Who couldn't use some reassuring news: In all likelihood, manatees will be just fine during Hurricane Irma.
"They weather the storms very well," says A. Quinton White, Jr., executive director of the Marine Science Research Institute at Jacksonville University.
Those humongous, gentle, vegetarian marine mammals sense storms coming and will tuck themselves away into protected waters for the duration. Being able to stay submerged for long periods of time will come in handy if conditions get rough at the surface.
Even their food supply should be all right; in fact, manatees' preferred snack of seagrass might benefit from a hurricane's fresh water infusion, White says. (Always looking for a silver lining here!)
"I'm not worried about manatees in hurricanes," says White. "They take care of themselves and have for thousands and thousands of years. Marine mammals tend to be OK in storms."
Unfortunately, things get a little hairier once the hurricane's blown through. Luckily, you can help in some important ways.
Manatees — as well, of course, as other animals — face a number of post-storm hazards. For example, there will be a lot of dangerous debris in the water — things like fishing lines, tires, and whatever else is out floating around — as well as those contaminants environmentalists are always warning about.
So please, if you need one more incentive to put away all your loose belongings and clean up all your trash — and perhaps engage in a little environmental lobbying — do it for the manatees.
By the way — this all goes for dolphins, too. The evidence shows dolphins by and large survive ably through the hurricanes themselves. The ensuing detritus will pose a real risk.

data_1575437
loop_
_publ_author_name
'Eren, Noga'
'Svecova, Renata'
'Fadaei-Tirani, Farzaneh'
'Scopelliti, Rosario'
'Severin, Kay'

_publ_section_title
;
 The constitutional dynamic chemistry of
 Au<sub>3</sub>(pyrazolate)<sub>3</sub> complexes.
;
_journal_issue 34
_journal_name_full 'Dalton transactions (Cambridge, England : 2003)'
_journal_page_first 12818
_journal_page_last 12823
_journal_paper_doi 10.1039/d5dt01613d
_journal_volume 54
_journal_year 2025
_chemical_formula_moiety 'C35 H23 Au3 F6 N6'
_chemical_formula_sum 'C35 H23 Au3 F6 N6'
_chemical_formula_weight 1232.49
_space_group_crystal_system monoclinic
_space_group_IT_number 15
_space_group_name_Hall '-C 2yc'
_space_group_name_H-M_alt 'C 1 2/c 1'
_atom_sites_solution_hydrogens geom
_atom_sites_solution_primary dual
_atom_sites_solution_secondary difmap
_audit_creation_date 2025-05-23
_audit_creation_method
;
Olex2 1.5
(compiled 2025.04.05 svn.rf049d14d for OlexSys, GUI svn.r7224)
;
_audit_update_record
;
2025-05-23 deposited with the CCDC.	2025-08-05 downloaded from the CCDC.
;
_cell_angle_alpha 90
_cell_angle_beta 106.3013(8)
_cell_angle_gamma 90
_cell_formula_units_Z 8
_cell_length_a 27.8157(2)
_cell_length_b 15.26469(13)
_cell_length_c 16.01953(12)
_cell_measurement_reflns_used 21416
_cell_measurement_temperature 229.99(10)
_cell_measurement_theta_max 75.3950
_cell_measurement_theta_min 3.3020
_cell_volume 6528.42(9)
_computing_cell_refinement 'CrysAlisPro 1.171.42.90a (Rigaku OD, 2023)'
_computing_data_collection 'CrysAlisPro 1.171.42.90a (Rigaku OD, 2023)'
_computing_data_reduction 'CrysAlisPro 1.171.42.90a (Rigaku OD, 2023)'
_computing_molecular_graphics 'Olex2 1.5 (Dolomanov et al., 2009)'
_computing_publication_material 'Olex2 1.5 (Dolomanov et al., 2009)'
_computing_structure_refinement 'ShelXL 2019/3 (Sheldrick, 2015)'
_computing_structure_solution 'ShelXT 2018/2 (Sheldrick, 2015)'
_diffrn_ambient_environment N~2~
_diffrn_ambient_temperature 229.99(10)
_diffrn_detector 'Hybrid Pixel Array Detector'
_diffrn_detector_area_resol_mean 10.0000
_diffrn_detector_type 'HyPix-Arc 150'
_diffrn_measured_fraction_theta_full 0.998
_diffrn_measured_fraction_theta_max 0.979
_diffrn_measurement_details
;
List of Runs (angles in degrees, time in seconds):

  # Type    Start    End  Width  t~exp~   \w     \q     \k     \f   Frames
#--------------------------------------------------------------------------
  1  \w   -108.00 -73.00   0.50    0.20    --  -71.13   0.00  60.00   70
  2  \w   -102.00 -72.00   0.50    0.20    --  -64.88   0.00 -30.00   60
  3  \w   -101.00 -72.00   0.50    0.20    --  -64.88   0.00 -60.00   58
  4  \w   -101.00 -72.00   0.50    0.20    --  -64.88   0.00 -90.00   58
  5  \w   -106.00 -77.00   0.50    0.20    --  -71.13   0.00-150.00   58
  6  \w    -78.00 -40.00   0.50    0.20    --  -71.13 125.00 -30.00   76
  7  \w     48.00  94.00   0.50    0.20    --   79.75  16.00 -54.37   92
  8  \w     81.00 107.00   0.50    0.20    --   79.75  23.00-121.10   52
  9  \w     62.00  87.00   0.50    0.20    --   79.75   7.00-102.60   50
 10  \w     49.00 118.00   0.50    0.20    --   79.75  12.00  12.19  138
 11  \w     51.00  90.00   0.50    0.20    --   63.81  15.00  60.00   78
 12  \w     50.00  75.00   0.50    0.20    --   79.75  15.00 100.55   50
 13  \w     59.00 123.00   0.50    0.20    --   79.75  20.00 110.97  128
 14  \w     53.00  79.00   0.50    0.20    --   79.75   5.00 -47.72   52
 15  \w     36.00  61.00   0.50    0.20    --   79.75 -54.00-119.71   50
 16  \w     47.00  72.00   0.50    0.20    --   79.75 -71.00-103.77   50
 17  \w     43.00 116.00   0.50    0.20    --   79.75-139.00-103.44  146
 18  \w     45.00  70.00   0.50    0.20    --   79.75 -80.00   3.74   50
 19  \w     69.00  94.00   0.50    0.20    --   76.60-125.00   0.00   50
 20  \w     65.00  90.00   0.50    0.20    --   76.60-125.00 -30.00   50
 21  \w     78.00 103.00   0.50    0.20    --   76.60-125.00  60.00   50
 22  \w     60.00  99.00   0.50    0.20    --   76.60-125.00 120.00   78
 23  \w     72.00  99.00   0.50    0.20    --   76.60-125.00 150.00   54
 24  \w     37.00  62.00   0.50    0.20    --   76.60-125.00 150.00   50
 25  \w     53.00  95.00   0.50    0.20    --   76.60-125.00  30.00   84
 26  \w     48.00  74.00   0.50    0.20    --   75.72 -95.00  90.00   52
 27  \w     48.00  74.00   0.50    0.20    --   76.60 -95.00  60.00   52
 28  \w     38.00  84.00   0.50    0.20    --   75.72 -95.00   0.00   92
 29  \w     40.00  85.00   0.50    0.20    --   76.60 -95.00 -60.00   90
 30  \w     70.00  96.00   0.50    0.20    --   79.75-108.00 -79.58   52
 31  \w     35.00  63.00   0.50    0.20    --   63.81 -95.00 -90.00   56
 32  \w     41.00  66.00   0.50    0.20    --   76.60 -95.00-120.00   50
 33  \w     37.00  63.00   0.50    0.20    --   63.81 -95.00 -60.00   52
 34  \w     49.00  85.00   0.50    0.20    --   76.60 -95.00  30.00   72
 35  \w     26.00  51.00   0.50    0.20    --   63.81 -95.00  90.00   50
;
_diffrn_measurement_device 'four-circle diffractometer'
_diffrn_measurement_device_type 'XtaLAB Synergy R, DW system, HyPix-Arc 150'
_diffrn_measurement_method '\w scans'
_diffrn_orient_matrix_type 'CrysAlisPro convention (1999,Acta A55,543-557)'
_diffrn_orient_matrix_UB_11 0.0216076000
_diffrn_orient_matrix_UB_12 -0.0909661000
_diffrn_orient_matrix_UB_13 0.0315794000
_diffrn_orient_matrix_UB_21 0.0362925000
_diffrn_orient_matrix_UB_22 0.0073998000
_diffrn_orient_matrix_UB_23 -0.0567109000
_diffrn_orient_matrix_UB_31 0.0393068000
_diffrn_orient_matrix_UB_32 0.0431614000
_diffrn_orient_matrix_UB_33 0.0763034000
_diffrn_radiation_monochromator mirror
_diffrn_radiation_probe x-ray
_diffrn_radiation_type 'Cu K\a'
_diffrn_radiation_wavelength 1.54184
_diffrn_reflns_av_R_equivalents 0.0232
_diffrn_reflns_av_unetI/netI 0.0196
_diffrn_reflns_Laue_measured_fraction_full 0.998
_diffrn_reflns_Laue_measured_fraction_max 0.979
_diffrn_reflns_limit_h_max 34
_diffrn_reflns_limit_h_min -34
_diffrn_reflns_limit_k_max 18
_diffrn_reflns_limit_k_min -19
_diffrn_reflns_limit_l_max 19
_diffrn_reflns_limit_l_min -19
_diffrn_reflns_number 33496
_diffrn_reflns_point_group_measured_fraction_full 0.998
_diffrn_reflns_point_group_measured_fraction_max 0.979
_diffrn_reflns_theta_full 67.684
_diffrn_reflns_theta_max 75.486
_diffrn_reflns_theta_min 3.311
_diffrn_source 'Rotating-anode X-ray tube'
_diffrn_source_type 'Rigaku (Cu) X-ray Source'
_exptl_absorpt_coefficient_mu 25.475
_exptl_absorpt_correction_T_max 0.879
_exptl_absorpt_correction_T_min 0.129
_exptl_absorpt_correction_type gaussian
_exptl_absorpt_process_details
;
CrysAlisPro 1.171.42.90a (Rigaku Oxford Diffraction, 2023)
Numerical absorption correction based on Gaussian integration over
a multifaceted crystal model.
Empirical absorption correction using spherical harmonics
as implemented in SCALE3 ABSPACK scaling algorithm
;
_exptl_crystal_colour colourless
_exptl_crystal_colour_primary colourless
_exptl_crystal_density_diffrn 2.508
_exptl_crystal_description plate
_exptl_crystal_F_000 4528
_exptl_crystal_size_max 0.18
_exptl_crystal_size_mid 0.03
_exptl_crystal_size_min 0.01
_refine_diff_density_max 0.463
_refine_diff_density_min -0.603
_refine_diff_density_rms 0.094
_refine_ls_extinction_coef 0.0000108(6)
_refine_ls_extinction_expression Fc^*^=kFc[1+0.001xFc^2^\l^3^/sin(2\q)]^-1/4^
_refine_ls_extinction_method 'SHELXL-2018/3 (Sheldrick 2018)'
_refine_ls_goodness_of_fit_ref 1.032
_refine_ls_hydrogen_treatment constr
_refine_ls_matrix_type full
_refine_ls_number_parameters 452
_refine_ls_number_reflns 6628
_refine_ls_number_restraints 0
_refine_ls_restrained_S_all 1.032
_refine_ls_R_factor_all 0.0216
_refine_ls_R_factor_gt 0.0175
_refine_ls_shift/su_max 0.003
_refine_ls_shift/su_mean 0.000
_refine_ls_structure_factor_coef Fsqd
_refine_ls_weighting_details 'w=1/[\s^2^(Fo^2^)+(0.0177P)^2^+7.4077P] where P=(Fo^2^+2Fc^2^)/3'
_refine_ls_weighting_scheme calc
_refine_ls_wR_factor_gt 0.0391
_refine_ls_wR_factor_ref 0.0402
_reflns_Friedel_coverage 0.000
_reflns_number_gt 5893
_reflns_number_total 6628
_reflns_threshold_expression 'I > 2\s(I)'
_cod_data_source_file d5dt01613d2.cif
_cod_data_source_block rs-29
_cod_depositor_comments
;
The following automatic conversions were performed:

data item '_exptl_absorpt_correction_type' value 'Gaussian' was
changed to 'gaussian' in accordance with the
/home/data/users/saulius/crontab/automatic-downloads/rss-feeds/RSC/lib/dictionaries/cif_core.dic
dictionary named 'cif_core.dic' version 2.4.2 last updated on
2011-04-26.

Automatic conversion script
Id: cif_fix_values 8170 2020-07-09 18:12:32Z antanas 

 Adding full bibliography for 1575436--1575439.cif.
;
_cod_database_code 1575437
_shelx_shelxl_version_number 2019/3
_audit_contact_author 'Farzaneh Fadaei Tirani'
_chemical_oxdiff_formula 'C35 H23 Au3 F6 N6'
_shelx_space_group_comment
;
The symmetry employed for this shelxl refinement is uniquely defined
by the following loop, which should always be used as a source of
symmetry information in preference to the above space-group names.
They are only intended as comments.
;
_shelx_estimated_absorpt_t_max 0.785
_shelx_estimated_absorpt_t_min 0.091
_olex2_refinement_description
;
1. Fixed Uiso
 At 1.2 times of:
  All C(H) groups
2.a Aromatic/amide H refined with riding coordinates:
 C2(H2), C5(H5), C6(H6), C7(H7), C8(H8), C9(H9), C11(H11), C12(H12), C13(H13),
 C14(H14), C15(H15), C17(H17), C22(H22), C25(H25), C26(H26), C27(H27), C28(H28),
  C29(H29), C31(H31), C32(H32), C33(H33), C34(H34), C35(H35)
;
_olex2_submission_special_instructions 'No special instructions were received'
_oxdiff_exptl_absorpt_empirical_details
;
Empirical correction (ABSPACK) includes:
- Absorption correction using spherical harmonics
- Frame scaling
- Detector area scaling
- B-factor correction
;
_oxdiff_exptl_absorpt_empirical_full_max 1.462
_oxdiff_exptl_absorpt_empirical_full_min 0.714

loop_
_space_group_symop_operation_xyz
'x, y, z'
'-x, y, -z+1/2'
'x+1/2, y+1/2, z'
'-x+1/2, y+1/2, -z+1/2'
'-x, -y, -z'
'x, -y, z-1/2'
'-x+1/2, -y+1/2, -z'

"The best we can do is to prevent our garbage and pollutants from getting into their water," says Randall Wells, director of the Sarasota Dolphin Research Program.
Back, now, to manatees: Patrick Rose, executive director of the Save the Manatee Club, points out that because of flooding, manatees will likely wind up in normally-discontinuous bodies of water like golf course ponds and drainage ditches, and maybe your backyard. They'll get stranded there once the water levels recede.
After the storm, be on the lookout for manatees in places where they ought not to be. Call the Florida Fish and Wildlife manatee hotline (888-404-3922, or email [email protected]) so they can get escorted back where they belong.
The hurricane could also lead to significant changes in the manatees' habitat, causing erosion and changes in salinity. And (this one is really heartbreaking) manatee calves may get separated from their moms due to the storm.
Sadly, these latter things can't be basically fixed by us not being slobs, and by keeping our eyes peeled for stray manatees.
The best case here is that Irma decides not to visit Florida after all.
"We just have to hope," says Rose.
Arin Greenwood is an animal writer, novelist, and former lawyer living in St Pete. Her third book, Your Robot Dog Will Die, is due to be published by Soho Teen in April, 2018. She's also written two other books in which dogs appear but no robots are in any danger.